(Law 709/G) (3 credit hours) A study of arbitration law, policies, process, and skills; federal and state laws pertaining to arbitration; commercial, consumer, labor, employment, securities, construction, international, and court-annexed arbitration; and other topics related to arbitration as a method of alternative dispute resolution.


(Law 710/G) (4 credit hours) A study of the process in which a trained neutral third party assists others in resolving a dispute or planning a transaction. Students will be trained in basic mediation skills through readings, demonstrations, simulations, and the keeping of a mediation journal. Topics covered include the nature of mediation and its relationship to other forms of dispute resolution, the nature of conflict, models and styles of mediation, negotiation theory, communication skills, the interest-based mediation process, the representation of clients in mediation, special issues relating to attorney mediators, and mediators standards and ethics.


(Law 740/G) (3 credit hours) This class will examine a variety of negotiation styles and give students an opportunity to apply these styles in a series of increasingly complex negotiation problems. Students will be expected to complete a journal which relates class discussions, lectures, readings, and personal experiences into a guide book for future negotiation practice. Negotiation problems will include plea bargains, personal injury cases, commercial negotiations, and labor management disputes. Strategic and psychological factors present in negotiation styles will be examined. The purpose of the class is to improve negotiation performance and broaden the repertoire of strategic and stylistic choices available to the student negotiator.



  • CROSS CULTURAL NEGOTIATIONS FOR U.S. NEGOTIATORS (Kristen M. Blankley, ed., United States Air Force, publ'shr. 2006).

Book Chapters

  • Arbitration, in HANDBOOK OF DISPUTE RESOLUTION (Jossey-Bass 2005), with Sarah R. Cole.


  • Taming the Wild West of Arbitration Ethics, 60 U. Kan. L. Rev. 925 (2012).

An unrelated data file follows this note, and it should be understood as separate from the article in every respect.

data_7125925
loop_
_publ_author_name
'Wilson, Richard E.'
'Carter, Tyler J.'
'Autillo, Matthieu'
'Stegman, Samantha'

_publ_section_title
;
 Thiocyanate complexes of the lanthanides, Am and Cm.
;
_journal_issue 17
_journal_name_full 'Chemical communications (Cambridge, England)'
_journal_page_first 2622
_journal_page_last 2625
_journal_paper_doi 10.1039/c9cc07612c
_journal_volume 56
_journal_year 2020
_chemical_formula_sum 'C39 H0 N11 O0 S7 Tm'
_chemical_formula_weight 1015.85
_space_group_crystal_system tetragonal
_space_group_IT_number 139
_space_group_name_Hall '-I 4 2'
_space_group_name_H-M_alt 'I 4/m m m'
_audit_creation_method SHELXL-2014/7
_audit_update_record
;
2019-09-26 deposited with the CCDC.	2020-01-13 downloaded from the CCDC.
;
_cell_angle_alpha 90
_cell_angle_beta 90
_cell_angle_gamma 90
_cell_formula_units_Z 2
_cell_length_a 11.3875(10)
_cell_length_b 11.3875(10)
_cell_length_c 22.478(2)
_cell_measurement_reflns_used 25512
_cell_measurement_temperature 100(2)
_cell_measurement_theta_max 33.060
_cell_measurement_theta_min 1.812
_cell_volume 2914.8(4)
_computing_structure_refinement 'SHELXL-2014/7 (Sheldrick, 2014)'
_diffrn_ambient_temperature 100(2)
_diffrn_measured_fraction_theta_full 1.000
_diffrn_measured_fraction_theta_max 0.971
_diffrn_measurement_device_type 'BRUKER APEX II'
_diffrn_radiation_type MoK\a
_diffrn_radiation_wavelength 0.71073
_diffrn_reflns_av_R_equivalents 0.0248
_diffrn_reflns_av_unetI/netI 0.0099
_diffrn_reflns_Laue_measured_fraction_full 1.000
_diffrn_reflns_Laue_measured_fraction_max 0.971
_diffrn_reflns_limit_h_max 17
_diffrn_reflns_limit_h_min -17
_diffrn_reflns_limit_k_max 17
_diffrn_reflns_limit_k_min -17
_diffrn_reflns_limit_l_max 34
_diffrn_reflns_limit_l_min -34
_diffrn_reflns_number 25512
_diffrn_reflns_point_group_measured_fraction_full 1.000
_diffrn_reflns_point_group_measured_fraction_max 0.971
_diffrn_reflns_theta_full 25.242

• Keeping a Secret From Yourself? Confidentiality When the Same Neutral Serves Both as Mediator and as Arbitrator in the Same Case, 63 Baylor L. Rev. 317 (2011)
  • Interlocutory Appeal of Non-Final Class Action Arbitration "Awards", 34 VERMONT L. REV. 439 (2010).
  • Multi-Jurisdictional ADR Practice: Lessons for Litigators, 11 CARDOZO J. CONFLICT RESOL. 29 (2010), with Emily E. Root and John Minter.
  • Empirical Research on Consumer Arbitration: What the Data Reveals, 113 PENN. ST. L. REV. 1051 (2009), with Sarah R. Cole.
  • Online Mediation, 38 TOL. L. REV. 193 (2006), with Sarah R. Cole.
  • Be More Specific! Can Writing Detailed Arbitration Agreements Expand Judicial Review Under the Federal Arbitration Act?, 2 SETON HALL CIRCUIT REV. 391 (2006).
  • Confidentiality or Control: Which Will Prevail as Confidentiality and 'Good Faith' Negotiation Statutes Collide in Court Annexed Mediation?, 4 RUTGERS J. CONFL. RESOL. (Spring 2006).
  • Class Actions Behind Closed Doors: How Consumer Claims Can (and Should) Be Resolved by Class Action Arbitration, 20 OHIO ST. J. ON DISP. RESOL. 451 (2005).
  • Commentary, Arbitrability After Green Tree v. Bazzle: Is There Anything Left for the Courts?, 65 OHIO ST. L.J. 697 (2004).
  • Note, Are Public Records Too Public? Why Personally Identifying Information Should be Removed from Both Online and Print Versions of Court Documents, 65 OHIO St. L.J. 413 (2004).

Short (Magazine/Newsletter) Articles:


  • 2004 American Bar Association James Boskey Alternative Dispute Resolution Writing Competition, Winner for "Confidentiality or Control: Which Will Prevail as Confidentiality and 'Good Faith' Negotiation Statutes Collide in Court Annexed Mediation?"
  • 2004 Nancy H. Rogers Prize in Dispute Resolution, First Place for "Confidentiality or Control: Which Will Prevail as Confidentiality and 'Good Faith' Negotiation Statutes Collide in Court Annexed Mediation?"

April 2nd, 2012